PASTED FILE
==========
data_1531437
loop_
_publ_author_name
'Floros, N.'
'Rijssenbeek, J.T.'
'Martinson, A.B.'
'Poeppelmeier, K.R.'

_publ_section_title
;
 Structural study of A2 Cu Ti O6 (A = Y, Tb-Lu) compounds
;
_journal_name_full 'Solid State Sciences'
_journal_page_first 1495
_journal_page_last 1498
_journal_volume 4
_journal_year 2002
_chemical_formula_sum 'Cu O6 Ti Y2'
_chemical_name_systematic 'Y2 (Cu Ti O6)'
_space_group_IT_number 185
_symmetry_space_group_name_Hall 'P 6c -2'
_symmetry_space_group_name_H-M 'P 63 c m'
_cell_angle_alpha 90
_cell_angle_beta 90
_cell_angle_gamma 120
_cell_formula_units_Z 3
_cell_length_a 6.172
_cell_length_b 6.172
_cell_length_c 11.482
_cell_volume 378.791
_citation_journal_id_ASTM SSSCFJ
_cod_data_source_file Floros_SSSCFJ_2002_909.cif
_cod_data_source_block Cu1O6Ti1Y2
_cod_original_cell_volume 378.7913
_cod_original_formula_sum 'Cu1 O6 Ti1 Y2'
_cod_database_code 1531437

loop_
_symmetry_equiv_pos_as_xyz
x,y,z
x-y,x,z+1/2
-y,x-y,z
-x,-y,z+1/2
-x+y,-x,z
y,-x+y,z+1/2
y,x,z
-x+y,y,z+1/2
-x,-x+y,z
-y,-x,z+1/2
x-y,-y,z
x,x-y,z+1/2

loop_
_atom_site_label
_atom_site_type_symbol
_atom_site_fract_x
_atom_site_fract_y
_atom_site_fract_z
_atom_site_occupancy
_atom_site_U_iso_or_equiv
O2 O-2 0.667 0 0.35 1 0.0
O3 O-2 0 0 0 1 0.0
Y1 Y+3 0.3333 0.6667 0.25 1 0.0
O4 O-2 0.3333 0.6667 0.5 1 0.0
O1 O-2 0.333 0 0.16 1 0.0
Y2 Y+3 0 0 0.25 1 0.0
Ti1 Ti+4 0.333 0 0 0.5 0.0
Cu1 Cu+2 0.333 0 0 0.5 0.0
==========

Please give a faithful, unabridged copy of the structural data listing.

data_1531437
loop_
_publ_author_name
'Floros, N.'
'Rijssenbeek, J.T.'
'Martinson, A.B.'
'Poeppelmeier, K.R.'

_publ_section_title
;
 Structural study of A2 Cu Ti O6 (A = Y, Tb-Lu) compounds
;
_journal_name_full 'Solid State Sciences'
_journal_page_first 1495
_journal_page_last 1498
_journal_volume 4
_journal_year 2002
_chemical_formula_sum 'Cu O6 Ti Y2'
_chemical_name_systematic 'Y2 (Cu Ti O6)'
_space_group_IT_number 185
_symmetry_space_group_name_Hall 'P 6c -2'
_symmetry_space_group_name_H-M 'P 63 c m'
_cell_angle_alpha 90
_cell_angle_beta 90
_cell_angle_gamma 120
_cell_formula_units_Z 3
_cell_length_a 6.172
_cell_length_b 6.172
_cell_length_c 11.482
_cell_volume 378.791
_citation_journal_id_ASTM SSSCFJ
_cod_data_source_file Floros_SSSCFJ_2002_909.cif
_cod_data_source_block Cu1O6Ti1Y2
_cod_original_cell_volume 378.7913
_cod_original_formula_sum 'Cu1 O6 Ti1 Y2'
_cod_database_code 1531437

loop_
_symmetry_equiv_pos_as_xyz
x,y,z
x-y,x,z+1/2
-y,x-y,z
-x,-y,z+1/2
-x+y,-x,z
y,-x+y,z+1/2
y,x,z
-x+y,y,z+1/2
-x,-x+y,z
-y,-x,z+1/2
x-y,-y,z
x,x-y,z+1/2

loop_
_atom_site_label
_atom_site_type_symbol
_atom_site_fract_x
_atom_site_fract_y
_atom_site_fract_z
_atom_site_occupancy
_atom_site_U_iso_or_equiv
O2 O-2 0.667 0 0.35 1 0.0
O3 O-2 0 0 0 1 0.0
Y1 Y+3 0.3333 0.6667 0.25 1 0.0
O4 O-2 0.3333 0.6667 0.5 1 0.0
O1 O-2 0.333 0 0.16 1 0.0
Y2 Y+3 0 0 0.25 1 0.0
Ti1 Ti+4 0.333 0 0 0.5 0.0
Cu1 Cu+2 0.333 0 0 0.5 0.0